A lot of nature-lovers can see an upside to the current crisis: cars and aircraft have been grounded, the air is cleaner and there is more room for animals. In addition, car production has practically ground to a halt. Things are a bit more complicated at LeasePlan. The car leasing company is doing its best to give customers access to a vehicle if they really need one, despite the corona crisis. After all, this is the company’s core business. But LeasePlan has been looking into its options for becoming more sustainable for some time now and aims to have a zero-emission fleet by 2030.
1.9 million cars
We asked Tjahny Bercx how they intend to go about this. He is responsible for human resource management in this global company, which leases 1.9 million vehicles in 32 countries. Working from the company headquarters in Zuidas, Bercx is exploring sustainability. LeasePlan is heading in a new direction, thanks to the new CEO Tex Gunning, who used to work at TNT, Akzo Nobel and Unilever. ‘We were already working on sustainability by digging wells in Nepal, for example’, says Bercx. ‘But Gunning really put climate change on the map for us.’ The office in Zuidas is taking the usual steps, such as biodegradable stirrers, LED lighting, organic cleaning products and fewer flights for its staff. The company also joined the Green Business Club Zuidas and has hosted a meeting about sustainable purchasing on behalf of the organisation. In addition, LeasePlan works closely with the municipality. ‘We did this in Almere too’, says Bercx. ‘We help by putting plants on roundabouts, for examples.’
But what about the cars? If they want to do something about climate change, shouldn’t they be trying to keep these to a minimum, including in Zuidas? Bercx doesn’t think so. ‘Zuidas is full of cars, each one bigger and more expensive than another. We can’t stop this, but we can at least make sure that our vehicles are all zero-emission.’ He thinks that Zuidas is just the place to do this. ‘You already see electric Porsches here.’ LeasePlan is stimulating its own staff to come to work by alternative means. They are not given a parking space if they live in Amsterdam, for example. Showers and lockers are provided for staff who come to work on foot or by pedal power. Company bikes are also available for staff travelling between locations. This can be a disappointment to LeasePlan staff, many of whom simply love cars. Bercx doesn’t know if offering them a public transport pass necessarily leads to less car use. ‘People sometimes choose this option because it’s more lucrative’, he admits honestly. ‘But it doesn’t mean that they don’t have a run-about for themselves at home.’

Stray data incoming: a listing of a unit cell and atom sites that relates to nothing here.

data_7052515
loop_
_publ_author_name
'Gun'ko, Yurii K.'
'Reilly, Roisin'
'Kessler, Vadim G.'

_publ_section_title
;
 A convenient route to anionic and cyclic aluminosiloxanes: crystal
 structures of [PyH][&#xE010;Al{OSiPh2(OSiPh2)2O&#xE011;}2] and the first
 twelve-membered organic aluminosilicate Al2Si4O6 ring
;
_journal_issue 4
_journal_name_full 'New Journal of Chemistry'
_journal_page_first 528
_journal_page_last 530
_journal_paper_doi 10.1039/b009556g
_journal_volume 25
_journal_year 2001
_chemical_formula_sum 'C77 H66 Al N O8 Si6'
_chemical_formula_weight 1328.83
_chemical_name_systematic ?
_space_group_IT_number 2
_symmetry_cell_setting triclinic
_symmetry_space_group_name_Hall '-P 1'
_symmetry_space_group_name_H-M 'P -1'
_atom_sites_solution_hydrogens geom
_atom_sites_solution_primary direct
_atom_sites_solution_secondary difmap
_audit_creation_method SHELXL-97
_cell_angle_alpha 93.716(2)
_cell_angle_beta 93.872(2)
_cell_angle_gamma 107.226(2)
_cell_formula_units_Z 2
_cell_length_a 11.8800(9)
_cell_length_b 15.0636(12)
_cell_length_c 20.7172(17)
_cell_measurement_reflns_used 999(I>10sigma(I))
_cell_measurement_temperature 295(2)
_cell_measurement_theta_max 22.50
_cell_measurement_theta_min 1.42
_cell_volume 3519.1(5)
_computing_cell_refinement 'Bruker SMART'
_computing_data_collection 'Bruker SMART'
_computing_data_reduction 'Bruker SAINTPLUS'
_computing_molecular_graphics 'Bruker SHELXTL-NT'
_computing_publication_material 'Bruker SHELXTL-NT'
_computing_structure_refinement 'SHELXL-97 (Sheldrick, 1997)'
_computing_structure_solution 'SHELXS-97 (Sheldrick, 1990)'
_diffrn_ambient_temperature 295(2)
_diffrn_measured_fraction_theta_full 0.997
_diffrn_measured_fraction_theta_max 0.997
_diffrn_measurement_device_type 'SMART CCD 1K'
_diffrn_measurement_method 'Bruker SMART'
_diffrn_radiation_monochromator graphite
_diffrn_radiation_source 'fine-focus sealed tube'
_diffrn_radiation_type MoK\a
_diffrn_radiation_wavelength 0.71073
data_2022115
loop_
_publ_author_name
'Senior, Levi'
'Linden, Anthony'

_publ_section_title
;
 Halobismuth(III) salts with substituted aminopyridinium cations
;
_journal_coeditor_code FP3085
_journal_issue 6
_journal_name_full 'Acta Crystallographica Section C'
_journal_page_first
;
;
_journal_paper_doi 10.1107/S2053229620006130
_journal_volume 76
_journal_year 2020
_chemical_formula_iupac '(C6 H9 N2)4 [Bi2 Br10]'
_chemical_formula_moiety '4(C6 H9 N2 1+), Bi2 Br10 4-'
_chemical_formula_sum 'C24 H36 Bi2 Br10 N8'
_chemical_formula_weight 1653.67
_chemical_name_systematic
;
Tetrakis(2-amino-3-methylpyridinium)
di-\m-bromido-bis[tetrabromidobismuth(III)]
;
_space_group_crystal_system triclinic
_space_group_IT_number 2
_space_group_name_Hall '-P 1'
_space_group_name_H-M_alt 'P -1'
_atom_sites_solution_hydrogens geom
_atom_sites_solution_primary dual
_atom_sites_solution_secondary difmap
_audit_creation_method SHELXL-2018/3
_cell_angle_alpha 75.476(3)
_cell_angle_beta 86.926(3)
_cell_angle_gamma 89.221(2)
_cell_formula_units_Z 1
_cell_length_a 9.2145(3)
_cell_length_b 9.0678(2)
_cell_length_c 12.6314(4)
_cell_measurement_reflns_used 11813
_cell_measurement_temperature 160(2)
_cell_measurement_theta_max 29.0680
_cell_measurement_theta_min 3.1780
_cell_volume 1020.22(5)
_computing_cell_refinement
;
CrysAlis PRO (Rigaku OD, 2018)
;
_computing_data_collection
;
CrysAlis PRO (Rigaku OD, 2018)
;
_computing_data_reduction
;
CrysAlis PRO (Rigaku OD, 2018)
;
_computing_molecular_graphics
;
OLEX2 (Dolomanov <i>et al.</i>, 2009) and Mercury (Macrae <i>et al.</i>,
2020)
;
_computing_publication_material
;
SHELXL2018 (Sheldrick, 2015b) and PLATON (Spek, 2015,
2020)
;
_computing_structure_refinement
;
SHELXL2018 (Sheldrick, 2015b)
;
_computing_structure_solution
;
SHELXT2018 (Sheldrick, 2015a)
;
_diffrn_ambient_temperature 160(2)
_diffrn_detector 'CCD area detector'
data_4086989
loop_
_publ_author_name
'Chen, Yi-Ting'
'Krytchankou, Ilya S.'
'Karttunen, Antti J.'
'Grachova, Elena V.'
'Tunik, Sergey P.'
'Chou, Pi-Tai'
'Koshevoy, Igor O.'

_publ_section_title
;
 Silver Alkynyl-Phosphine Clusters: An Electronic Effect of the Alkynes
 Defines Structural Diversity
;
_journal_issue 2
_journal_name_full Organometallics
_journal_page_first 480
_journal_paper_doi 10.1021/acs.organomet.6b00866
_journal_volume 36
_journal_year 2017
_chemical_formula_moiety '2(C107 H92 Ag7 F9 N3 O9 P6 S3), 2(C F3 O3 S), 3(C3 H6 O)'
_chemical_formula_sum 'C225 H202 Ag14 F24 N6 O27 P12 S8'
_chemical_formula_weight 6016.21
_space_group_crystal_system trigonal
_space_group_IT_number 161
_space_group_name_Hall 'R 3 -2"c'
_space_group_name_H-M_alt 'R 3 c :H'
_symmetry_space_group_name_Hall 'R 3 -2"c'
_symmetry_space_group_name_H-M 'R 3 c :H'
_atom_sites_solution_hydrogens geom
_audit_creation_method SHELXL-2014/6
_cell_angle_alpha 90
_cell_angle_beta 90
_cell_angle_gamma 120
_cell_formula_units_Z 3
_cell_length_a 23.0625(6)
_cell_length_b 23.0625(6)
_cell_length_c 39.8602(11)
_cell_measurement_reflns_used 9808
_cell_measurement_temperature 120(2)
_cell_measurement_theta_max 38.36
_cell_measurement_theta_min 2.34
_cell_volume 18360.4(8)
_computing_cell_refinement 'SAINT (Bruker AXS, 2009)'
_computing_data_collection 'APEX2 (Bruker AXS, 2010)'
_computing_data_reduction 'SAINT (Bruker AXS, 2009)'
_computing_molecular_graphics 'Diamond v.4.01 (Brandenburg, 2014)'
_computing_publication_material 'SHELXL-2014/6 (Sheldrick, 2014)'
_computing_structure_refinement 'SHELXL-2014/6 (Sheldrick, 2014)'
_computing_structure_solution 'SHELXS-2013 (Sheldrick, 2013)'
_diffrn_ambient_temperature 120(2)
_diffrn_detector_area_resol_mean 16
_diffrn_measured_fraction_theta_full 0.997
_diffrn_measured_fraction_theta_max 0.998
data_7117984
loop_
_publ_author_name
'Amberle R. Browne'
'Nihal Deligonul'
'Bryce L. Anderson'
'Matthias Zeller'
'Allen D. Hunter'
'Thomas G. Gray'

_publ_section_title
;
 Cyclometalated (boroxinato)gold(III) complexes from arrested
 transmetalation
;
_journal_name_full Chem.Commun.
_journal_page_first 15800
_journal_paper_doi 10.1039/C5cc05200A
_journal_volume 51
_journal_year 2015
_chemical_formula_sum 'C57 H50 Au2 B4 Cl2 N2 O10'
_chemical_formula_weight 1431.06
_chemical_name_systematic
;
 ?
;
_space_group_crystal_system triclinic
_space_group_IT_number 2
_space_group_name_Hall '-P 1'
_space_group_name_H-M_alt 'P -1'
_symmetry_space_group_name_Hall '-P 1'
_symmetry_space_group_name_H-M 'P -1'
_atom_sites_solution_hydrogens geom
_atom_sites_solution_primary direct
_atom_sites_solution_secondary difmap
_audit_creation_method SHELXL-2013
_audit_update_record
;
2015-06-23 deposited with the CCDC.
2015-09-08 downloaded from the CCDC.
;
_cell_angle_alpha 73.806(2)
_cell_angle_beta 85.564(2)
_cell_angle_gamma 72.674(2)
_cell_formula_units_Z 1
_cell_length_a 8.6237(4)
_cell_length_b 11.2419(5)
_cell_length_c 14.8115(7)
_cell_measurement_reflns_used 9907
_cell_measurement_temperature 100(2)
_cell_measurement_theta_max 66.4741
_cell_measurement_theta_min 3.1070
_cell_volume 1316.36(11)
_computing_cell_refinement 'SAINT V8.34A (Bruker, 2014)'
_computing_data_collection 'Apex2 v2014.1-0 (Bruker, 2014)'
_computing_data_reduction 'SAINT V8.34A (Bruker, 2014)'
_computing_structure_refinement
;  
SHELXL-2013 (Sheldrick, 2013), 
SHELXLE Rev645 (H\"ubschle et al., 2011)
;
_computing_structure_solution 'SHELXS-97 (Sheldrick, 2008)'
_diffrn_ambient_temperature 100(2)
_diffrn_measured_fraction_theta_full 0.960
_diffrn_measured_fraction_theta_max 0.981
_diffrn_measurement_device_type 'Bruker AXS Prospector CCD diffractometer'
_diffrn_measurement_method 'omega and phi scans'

Electric or hydrogen
So reducing the number of cars is not LeasePlan’s game plan. The company would rather invest in zero-emission cars. LeasePlan is affiliated to the EV100, a world-wide group of companies dedicated to electric transport. The company aims to have electrified the 2,500 cars used by its own global staff by the end of 2021. Bercx: ‘This could also mean other types of cars, powered by hydrogen, for example.’ But LeasePlan hopes to make the biggest difference to the climate in its key area: the lease cars. They have some 1.9 million of these vehicles world-wide. LeasePlan’s trump card in this respect is investment money, which, like other leasing companies, LeasePlan has a lot of. This is just how leasing companies work; after all, lease items need to be bought before they can generate long-term income.
LeasePlan tried to go green with its investment budget last year. ‘We introduced what are known as ‘Green Bonds’, explains Bercx with a certain amount of pride. ‘Investors were guaranteed that the money they invested in these bonds would be used to buy electric cars.’ It was a successful try-out. Demand for Green Bonds among investors was much higher than the € 500 million that LeasePlan was issuing in bonds. LeasePlan used some of the money to buy a large consignment of Teslas. ‘We’re trying to persuade people to use them now’, says Bercx. Not all customers automatically choose an electric car. ‘In some countries, driving an electric car is more expensive than driving a diesel’, says Bercx. He is trying to change this by buying in bulk with a discount, from Tesla for example, and charging a relatively low lease fee. Customers are also given tips and training courses about sustainable driving styles and smart loading.
Bercx is hopeful that in future, other players will help to push customers towards electric modes of transport. ‘Thanks to the goals that car manufacturers have set themselves, improvements are being made in the action radius and battery development. And increasingly more governments are closing their city centres to non-electric vehicles.’